Irene Benedetti attempted to fit in; she even became a regular on the national TV show “Bandstand” when it was televised in a studio at 46th and Market Streets. But she was persecuted cruelly and repeatedly because she was a lesbian.

Irene Benedetti attempted to fit in; she even became a regular on the national TV show “Bandstand” when it was televised in a studio at 46th and Market Streets. But she was persecuted cruelly and repeatedly because she was a lesbian.

by Mark Segal

Mark Segal, who grew up in Mt. Airy and attended Germantown High School, is publisher of the Philadelphia Gay News. He is the most-award-winning commentator in LGBT media in the nation.

Let me introduce you to Irene Benedetti: a short, slim, soft-spoken Italian woman who hails from South Philly but could be from any Italian neighborhood in any major city. At a recent dinner party, someone asked her what it was like growing up as an “out” lesbian in the early 1960s.

You see, Irene is now a senior citizen, and most LGBT activists of today only know a little of our elders’ stories, since it is their heritage and what they claim to be fighting for. But in our community, LGBT seniors are largely invisible. Our activists talk about or mention Stonewall and all it symbolizes, but that symbolism is rarely personalized.

Irene always knew who she was, and from an early age she wanted to be true to herself. When she was old enough, she attempted to fit in; she even became a regular on the national TV show “Bandstand.” She was one of those teenagers who danced in the audience to Bobby Rydell and Chubby Checker. Finally, one day she came out to her parents, only to be greeted with the “all you need is a good man” line. She snapped back, “Do you want me screwing men to prove a point? Or can I please be myself and happy?” That ended that conversation, and Irene was OUT. At that point, the best word to describe her relations with her family might be “distant.”

She began doing what LGBT people did in those days. They found what we called the wild side of town, where they’d find a bar, which usually was controlled by the Mafia, or cruised with their friends (translation: riding around in cars where they thought they would be safe or just hanging out with friends).

This in the 1960s was dangerous. For Irene, it meant being picked up by police. She was riding in a car that police stopped outside one of those clubs. The police claimed the driver didn’t use a turn signal. Once the officer shined a flashlight in the car, he asked Irene, “What are you doing in the back seat with that other woman?” She replied, “Nothing,” but she and the other three women were arrested, taken into the police station and spent the next six hours facing intimidation. She was released after proving she was a woman by having to demonstrate, despite the humiliation, that she was wearing three pieces of traditionally female clothing.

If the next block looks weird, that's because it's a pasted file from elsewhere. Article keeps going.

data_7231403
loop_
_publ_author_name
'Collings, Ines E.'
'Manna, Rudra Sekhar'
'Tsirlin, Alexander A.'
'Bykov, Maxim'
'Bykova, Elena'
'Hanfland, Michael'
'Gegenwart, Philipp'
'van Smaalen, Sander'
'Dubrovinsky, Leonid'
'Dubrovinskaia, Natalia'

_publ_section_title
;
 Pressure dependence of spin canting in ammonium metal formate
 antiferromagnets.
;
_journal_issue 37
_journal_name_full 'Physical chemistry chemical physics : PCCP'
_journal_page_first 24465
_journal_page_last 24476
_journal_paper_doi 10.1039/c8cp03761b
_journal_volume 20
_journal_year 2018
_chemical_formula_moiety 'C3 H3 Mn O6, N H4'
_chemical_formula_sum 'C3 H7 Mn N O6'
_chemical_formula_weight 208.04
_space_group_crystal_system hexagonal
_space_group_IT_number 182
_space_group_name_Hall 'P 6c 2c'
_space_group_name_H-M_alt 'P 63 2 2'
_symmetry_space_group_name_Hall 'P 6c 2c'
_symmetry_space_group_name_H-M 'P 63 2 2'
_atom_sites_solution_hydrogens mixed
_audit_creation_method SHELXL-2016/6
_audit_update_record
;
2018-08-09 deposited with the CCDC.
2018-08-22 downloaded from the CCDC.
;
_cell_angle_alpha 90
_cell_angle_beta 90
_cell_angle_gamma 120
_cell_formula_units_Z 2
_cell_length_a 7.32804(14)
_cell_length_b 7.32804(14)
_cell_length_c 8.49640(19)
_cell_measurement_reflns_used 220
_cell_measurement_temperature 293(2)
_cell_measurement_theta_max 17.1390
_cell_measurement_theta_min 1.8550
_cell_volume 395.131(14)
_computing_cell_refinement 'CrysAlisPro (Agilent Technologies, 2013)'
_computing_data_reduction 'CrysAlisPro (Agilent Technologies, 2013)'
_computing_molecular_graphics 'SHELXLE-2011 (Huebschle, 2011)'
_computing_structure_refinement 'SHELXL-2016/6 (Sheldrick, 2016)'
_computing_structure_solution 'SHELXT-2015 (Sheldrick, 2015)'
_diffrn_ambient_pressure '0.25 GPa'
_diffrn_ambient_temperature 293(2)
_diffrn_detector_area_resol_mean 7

Irene, like many others, found shelter in those bars. On occasion, they were raided, mostly during election time when those car stops and other forms of harassment were a regular occurrence for LGBT people so politicians could say “We’re cleaning up this town,” no matter if it was Los Angeles, San Francisco, Philadelphia or New York City. This was a regular pattern of oppression nationally.

Regardless of having no family support, with fears of arrest, seeing the occasional friend being gay-bashed or reading about the murdered “faggot,” Irene continued to hold her head high. She lost many jobs in her quest to be who she was.

By the 1970s, as she put it, she was a “bad person.” She was drinking a lot at those clubs and taking the party favors of the time, psychedelic drugs. She, like others, was attempting to escape what she was going through. On one of those nights, she was bashed on the street and remained in a coma for three days.

Still, her resilient spirit climbed. Irene recovered and joined a young movement for gay rights. She began to work for LGBT businesses and, finally after all those years, late in her life she was chosen to become the LGBT liaison for a City Councilman.

Irene was, and is, a pioneer. She never hid, and she suffered continually until society caught up to her sense of pride in who she was. Arrest, humiliation, gaybashing and shame never pinned her down. There are many like Irene, and it’s important to know their stories since it is our history.

From a grateful community, thank you Irene.

* This article is reprinted, with permission, from the Philadelphia Gay News. Mark Segal can be reached at mark@epgn.com.